BLOOMINGTON, Ind. — Some police departments across the country, including Bloomington and Indianapolis, are releasing raw data in an effort to be more transparent.
“This is a brand new thing,” Bloomington Police Capt. Steve Kellams said.
Bloomington police just posted 10 raw data sets online, through a portal the city has started called B-Clear.
The data will be released quarterly. The first set is from January to March of this year and includes everything from department demographics, to citations, to citizen complaints. It even covers all 12,000 calls for service officers went on in that time period.
“We’re releasing raw data, this is not analyzed data, it’s not data that we’re putting through any filters. We’re not putting any spin on this,” Kellams said.
We did a cursory search through and found interesting items. For one, Bloomington’s ranking officers are all white, with only one female. We also found that of three citizen complaints, one did result in an officer resigning for improper conduct.
The data also hits on hot button issues that speak to trust between citizens and officers. Those include officer-involved shootings and use of force. There’s a data set for hate crimes, as well.
Mayor John Hamilton started the B-clear portal when he took office this year, as a way to increase transparency in all areas. He and Bloomington Police Chief Mike Diekhoff worked together to sign onto the federal initiative.
“We’ve certainly seen around the country where transparency and openness can be very difficult issues, challenging to communities,” Hamilton said. “It’s all about building trust.”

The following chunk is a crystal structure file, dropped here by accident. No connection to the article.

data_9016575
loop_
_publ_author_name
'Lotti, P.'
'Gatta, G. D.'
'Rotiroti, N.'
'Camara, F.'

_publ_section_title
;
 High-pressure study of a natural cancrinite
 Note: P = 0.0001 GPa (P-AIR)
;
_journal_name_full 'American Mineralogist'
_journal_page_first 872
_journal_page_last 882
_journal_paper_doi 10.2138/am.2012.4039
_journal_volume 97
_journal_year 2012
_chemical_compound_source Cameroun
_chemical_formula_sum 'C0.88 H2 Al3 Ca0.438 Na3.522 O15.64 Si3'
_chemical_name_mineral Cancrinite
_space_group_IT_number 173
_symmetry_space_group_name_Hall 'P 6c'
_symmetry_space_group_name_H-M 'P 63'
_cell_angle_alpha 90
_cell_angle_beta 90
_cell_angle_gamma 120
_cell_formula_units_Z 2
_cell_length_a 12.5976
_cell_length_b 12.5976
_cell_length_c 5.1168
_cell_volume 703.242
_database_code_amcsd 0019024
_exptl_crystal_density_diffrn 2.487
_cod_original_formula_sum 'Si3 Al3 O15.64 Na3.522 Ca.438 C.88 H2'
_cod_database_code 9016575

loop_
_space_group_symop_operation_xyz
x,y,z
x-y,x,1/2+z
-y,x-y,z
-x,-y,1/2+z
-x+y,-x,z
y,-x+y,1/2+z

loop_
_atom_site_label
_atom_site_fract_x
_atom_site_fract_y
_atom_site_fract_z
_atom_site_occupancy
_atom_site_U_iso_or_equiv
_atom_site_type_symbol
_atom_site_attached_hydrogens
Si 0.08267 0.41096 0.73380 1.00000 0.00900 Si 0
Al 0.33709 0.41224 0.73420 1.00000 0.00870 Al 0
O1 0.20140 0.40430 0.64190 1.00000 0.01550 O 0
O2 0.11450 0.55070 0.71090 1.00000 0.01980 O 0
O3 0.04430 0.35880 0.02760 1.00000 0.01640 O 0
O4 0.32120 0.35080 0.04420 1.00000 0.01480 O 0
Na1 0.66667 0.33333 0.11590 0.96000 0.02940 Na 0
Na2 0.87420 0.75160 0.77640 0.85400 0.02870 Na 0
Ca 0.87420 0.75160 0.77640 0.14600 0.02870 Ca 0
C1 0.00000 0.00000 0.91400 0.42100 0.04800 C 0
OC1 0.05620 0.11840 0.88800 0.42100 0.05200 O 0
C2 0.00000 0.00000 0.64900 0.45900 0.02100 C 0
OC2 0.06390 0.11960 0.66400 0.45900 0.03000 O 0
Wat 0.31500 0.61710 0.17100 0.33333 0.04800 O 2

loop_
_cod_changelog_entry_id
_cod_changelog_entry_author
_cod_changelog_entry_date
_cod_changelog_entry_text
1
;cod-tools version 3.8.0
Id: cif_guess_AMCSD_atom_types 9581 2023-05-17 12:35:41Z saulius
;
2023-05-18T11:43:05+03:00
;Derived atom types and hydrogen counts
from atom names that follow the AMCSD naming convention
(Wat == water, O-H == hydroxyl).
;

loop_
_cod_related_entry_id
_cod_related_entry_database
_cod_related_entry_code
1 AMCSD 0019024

You can look through all of Bloomington’s data at the link here. Police recommend downloading each data set, so you can easily look at it through an Excel spreadsheet.
Indianapolis started releasing portions of its data, covering citizen complaints, use of force, and officer-involved shootings, last year. That data is updated monthly and can be found at the link here.
Lori White, who runs Indy’s Citizen Police Complaints Office and oversees the data release, said it could prove especially valuable because it not only builds trust, but citizens can analyze the data themselves, potentially pointing out things the department has not noticed.
“They can help us see if there’s patterns that we’re missing, (that) the department might need to know about to do their job better. So it’s a good collaboration between public and private,” White said.